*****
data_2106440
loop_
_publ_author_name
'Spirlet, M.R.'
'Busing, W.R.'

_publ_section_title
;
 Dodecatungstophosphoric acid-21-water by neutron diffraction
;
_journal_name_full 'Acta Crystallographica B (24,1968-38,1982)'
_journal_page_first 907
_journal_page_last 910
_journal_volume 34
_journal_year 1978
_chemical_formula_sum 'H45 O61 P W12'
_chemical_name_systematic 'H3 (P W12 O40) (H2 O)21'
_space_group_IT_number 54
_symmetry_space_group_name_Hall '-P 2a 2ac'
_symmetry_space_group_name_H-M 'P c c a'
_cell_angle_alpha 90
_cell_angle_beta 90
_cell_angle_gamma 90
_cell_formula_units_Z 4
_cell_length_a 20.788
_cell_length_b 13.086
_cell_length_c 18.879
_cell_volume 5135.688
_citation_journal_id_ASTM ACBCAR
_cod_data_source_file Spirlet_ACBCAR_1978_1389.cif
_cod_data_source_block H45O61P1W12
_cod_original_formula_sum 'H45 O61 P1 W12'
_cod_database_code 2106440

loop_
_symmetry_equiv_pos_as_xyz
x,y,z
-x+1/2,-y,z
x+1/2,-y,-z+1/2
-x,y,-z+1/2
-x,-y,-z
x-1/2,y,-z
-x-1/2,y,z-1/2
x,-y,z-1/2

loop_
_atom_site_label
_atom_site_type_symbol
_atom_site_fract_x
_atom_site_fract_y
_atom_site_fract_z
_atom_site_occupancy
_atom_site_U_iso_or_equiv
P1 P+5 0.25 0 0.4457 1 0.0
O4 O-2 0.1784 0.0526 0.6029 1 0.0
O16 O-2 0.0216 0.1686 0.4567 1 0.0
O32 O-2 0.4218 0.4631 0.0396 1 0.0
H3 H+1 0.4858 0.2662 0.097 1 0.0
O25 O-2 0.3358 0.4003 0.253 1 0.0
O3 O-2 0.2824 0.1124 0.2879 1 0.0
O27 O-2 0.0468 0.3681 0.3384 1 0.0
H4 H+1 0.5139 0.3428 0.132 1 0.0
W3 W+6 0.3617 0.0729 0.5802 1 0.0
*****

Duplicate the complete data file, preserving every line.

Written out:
data_2106440
loop_
_publ_author_name
'Spirlet, M.R.'
'Busing, W.R.'

_publ_section_title
;
 Dodecatungstophosphoric acid-21-water by neutron diffraction
;
_journal_name_full 'Acta Crystallographica B (24,1968-38,1982)'
_journal_page_first 907
_journal_page_last 910
_journal_volume 34
_journal_year 1978
_chemical_formula_sum 'H45 O61 P W12'
_chemical_name_systematic 'H3 (P W12 O40) (H2 O)21'
_space_group_IT_number 54
_symmetry_space_group_name_Hall '-P 2a 2ac'
_symmetry_space_group_name_H-M 'P c c a'
_cell_angle_alpha 90
_cell_angle_beta 90
_cell_angle_gamma 90
_cell_formula_units_Z 4
_cell_length_a 20.788
_cell_length_b 13.086
_cell_length_c 18.879
_cell_volume 5135.688
_citation_journal_id_ASTM ACBCAR
_cod_data_source_file Spirlet_ACBCAR_1978_1389.cif
_cod_data_source_block H45O61P1W12
_cod_original_formula_sum 'H45 O61 P1 W12'
_cod_database_code 2106440

loop_
_symmetry_equiv_pos_as_xyz
x,y,z
-x+1/2,-y,z
x+1/2,-y,-z+1/2
-x,y,-z+1/2
-x,-y,-z
x-1/2,y,-z
-x-1/2,y,z-1/2
x,-y,z-1/2

loop_
_atom_site_label
_atom_site_type_symbol
_atom_site_fract_x
_atom_site_fract_y
_atom_site_fract_z
_atom_site_occupancy
_atom_site_U_iso_or_equiv
P1 P+5 0.25 0 0.4457 1 0.0
O4 O-2 0.1784 0.0526 0.6029 1 0.0
O16 O-2 0.0216 0.1686 0.4567 1 0.0
O32 O-2 0.4218 0.4631 0.0396 1 0.0
H3 H+1 0.4858 0.2662 0.097 1 0.0
O25 O-2 0.3358 0.4003 0.253 1 0.0
O3 O-2 0.2824 0.1124 0.2879 1 0.0
O27 O-2 0.0468 0.3681 0.3384 1 0.0
H4 H+1 0.5139 0.3428 0.132 1 0.0
W3 W+6 0.3617 0.0729 0.5802 1 0.0